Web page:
Character development is differently presented in each story. The two protagonists are very different anyway: Gurov is garrulous and engaging and seems to function adequately in social situations; Krebs, by contrast is reticent, detached and reserved. Gurov tells lots of lies in order to carry out his love affairs in secret; Krebs hates lies and is disgusted with himself for telling them – whether it is a lie about his experiences in the war or lying to his mother when he says he loves her towards the end of the story. In Chekhov we witness as readers and are privy to Gurov’s innermost thoughts, so we watch his development and are shown it explicitly. Gurov’s character development reaches its climax at the end of the story. In Hemingway’s story Krebs does not really develop: it is more as if Hemingway slowly reveals more about him as the story goes on, so that by the end the sensitive reader can understand why he, like Gurov, makes a momentous decision. In ‘The Lady with the Pet Dog’ Gurov undergoes a complete change of character: the story charts his progression from a serial philanderer and adulterer to finding true love with Anna Sergeyevna. Krebs does not change, but his frustration, boredom and dissatisfaction with his life, his family and his home town mean that soon he will leave. ‘The Lady with the Pet Dog’ ends with a love recognized and fulfilled, but ominous sadness because of the difficulties that Gurov and Anna Sergeyevna will face in the future: Chekhov (10) tells us that “it was clear to both of them that they still had a long, long road before them, and that the most complicated and difficult part was only just beginning.” ‘Soldiers Home’ ends on a slight note of hope because Krebs is escaping the restrictions of his home town, but he too we might infer also has “a long, long road” ahead of him – but Hemingway lets us work this out for ourselves.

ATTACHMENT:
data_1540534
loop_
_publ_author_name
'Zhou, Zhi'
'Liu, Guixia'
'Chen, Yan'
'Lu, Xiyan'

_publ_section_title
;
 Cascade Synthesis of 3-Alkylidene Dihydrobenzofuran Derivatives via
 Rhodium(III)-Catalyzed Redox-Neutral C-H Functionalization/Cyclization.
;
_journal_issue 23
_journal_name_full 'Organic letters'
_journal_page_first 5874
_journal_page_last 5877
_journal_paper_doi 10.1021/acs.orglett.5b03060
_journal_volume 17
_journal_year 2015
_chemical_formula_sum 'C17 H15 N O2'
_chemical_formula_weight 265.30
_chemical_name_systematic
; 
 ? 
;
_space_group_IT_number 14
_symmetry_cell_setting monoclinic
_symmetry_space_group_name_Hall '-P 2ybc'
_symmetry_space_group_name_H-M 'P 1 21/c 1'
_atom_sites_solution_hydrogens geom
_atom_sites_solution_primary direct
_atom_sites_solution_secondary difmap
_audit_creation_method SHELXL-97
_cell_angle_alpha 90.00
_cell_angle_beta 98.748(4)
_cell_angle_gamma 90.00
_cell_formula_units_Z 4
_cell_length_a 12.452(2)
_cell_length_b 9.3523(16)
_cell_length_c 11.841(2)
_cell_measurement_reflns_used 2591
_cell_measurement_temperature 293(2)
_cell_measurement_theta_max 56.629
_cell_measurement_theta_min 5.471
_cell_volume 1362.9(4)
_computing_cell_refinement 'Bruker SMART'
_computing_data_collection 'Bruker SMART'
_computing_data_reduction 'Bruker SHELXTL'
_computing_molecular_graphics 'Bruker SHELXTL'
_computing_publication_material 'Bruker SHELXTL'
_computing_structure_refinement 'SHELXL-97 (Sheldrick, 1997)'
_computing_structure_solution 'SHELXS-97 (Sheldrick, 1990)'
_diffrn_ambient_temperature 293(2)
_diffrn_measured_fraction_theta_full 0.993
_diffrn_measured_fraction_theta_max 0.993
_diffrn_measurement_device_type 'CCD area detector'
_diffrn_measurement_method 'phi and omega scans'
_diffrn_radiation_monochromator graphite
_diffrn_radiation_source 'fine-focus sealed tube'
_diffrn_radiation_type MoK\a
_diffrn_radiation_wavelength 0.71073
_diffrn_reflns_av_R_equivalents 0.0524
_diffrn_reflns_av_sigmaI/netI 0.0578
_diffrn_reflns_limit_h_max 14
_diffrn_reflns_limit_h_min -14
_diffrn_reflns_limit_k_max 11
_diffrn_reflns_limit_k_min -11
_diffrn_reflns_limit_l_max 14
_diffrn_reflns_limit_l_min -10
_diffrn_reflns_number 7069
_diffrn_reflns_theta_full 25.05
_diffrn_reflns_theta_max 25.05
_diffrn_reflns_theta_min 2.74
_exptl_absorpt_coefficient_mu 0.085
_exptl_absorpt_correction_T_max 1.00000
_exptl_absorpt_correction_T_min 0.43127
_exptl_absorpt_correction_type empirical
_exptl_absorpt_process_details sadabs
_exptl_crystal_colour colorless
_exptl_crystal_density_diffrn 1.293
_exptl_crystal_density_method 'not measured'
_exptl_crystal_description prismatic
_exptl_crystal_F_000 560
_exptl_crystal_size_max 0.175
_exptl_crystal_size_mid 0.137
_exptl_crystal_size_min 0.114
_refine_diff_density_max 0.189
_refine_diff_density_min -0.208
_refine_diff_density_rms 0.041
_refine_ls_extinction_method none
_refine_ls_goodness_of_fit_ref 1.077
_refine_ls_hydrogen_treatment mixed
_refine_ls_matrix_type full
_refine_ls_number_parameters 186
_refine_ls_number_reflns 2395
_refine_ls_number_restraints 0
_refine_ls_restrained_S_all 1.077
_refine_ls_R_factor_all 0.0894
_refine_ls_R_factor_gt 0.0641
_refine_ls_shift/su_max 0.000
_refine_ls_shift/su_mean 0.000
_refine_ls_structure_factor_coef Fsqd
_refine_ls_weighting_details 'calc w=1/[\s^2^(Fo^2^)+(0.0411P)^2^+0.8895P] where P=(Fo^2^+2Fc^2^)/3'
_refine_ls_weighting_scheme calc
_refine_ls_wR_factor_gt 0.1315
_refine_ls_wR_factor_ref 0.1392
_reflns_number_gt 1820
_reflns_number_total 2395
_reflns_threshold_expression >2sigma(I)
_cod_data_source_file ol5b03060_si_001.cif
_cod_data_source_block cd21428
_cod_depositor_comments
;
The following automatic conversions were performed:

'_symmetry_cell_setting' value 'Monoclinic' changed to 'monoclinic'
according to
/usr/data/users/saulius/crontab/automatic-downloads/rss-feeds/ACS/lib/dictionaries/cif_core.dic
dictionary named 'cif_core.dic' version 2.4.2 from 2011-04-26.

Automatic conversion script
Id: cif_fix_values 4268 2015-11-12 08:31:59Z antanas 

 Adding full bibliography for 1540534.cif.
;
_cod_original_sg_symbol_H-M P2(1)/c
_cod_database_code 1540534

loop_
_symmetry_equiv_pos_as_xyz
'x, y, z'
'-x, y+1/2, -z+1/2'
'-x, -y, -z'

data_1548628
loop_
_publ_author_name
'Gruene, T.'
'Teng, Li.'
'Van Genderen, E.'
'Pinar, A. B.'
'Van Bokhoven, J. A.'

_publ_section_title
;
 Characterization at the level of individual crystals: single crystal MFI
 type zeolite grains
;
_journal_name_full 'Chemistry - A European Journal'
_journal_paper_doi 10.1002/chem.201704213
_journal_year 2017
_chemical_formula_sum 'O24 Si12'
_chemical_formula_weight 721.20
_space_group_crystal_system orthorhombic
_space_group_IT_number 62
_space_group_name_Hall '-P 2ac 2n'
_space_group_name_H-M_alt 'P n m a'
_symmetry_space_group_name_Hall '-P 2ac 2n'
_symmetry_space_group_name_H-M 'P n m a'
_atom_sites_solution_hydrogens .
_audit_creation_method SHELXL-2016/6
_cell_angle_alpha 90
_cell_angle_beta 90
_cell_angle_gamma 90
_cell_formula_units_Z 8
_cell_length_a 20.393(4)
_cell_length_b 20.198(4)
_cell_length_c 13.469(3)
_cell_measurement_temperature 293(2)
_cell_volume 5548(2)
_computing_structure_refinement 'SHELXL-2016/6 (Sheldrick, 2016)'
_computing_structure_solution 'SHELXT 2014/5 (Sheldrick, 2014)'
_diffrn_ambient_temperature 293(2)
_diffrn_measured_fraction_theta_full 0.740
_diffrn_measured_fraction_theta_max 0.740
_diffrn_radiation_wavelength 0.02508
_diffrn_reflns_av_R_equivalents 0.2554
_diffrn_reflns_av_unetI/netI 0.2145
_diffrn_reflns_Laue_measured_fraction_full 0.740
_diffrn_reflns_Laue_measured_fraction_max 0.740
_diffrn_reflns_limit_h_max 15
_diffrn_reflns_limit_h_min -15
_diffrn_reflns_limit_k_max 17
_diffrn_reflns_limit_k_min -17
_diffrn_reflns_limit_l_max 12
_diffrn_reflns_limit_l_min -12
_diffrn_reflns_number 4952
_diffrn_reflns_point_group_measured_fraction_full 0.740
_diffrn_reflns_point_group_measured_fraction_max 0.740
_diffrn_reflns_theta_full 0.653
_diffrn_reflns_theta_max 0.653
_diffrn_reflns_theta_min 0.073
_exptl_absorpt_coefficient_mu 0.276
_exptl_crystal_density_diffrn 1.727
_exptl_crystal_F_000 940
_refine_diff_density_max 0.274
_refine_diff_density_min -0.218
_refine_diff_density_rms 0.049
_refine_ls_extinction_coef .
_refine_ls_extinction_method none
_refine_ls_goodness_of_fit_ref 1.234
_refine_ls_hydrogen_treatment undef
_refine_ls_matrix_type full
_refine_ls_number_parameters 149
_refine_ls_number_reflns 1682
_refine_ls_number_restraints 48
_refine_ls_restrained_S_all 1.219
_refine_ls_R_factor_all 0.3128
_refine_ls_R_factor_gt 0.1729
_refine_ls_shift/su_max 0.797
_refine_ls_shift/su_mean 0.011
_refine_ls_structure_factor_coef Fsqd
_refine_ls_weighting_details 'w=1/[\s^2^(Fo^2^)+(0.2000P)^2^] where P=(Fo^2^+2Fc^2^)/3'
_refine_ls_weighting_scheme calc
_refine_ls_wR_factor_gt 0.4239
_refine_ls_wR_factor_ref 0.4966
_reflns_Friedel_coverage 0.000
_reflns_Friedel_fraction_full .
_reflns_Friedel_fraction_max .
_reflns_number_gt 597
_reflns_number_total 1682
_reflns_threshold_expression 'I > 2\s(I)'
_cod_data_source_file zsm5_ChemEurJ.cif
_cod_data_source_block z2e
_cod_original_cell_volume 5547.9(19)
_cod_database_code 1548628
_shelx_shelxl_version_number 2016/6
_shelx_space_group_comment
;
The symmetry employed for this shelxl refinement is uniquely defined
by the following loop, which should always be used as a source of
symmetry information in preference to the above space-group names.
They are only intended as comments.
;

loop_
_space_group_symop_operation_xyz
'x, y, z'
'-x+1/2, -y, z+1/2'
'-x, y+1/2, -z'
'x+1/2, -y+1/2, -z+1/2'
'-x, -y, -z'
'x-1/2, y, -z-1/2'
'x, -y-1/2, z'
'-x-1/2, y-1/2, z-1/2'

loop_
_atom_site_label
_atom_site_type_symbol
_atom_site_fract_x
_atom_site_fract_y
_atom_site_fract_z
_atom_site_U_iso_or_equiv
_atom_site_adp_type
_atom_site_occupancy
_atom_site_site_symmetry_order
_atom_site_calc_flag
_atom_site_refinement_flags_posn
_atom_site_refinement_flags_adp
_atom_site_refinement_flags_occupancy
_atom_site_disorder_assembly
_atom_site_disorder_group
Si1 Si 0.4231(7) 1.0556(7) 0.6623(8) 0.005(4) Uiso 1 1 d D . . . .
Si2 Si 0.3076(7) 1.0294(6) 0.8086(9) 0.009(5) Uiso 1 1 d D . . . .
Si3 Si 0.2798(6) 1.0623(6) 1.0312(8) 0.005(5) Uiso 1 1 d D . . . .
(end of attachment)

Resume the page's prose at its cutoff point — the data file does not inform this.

Of key importance in Hemingway’s story is the war, its effect on Krebs and his alienation from civilian life when he returns home. Some editors publish ‘Soldiers Home’ without the shirt epigraph that appeared in the original edition of In Our Time. This is a mistake because in the italicized sections between the named stories Hemingway describes random unconnected scenes for the war which serve to put the stories that follow into perspective, because they show the realities of the First World War which make a character such as Krebs so disillusioned with life and so keen not to lie. This is how the epigraph to ‘Soldiers Home’ begins:
While the bombardment was knocking the trench to pieces at Fossalta, he lay very flay and and sweated and prayed oh jesus christ get me out of here. Dear jesus please get me out. Christ please please please christ. I’ll tell everyone in the world that you are the only one that matters....The next night back at Mestre he did not tell the girl he went upstairs with at the Villa Mestre about Jesus. And he never told anybody. (122)
The key to Krebs alienation from his family and his detached attitude to other people and to life is all because of his horrific experiences during the war. “And he never did tell anybody.”
Chekhov, Anton. ‘The Lady with the Pet Dog.’ 1899. Moscow. Web.
Hemingway, Ernest. ‘Soldiers Home’. From In Our Time. 1925. New York: Dent. Print.
Tanner, Tony. The Reign of Wonder. 1965. Cambridge: Cambridge University Press. Print.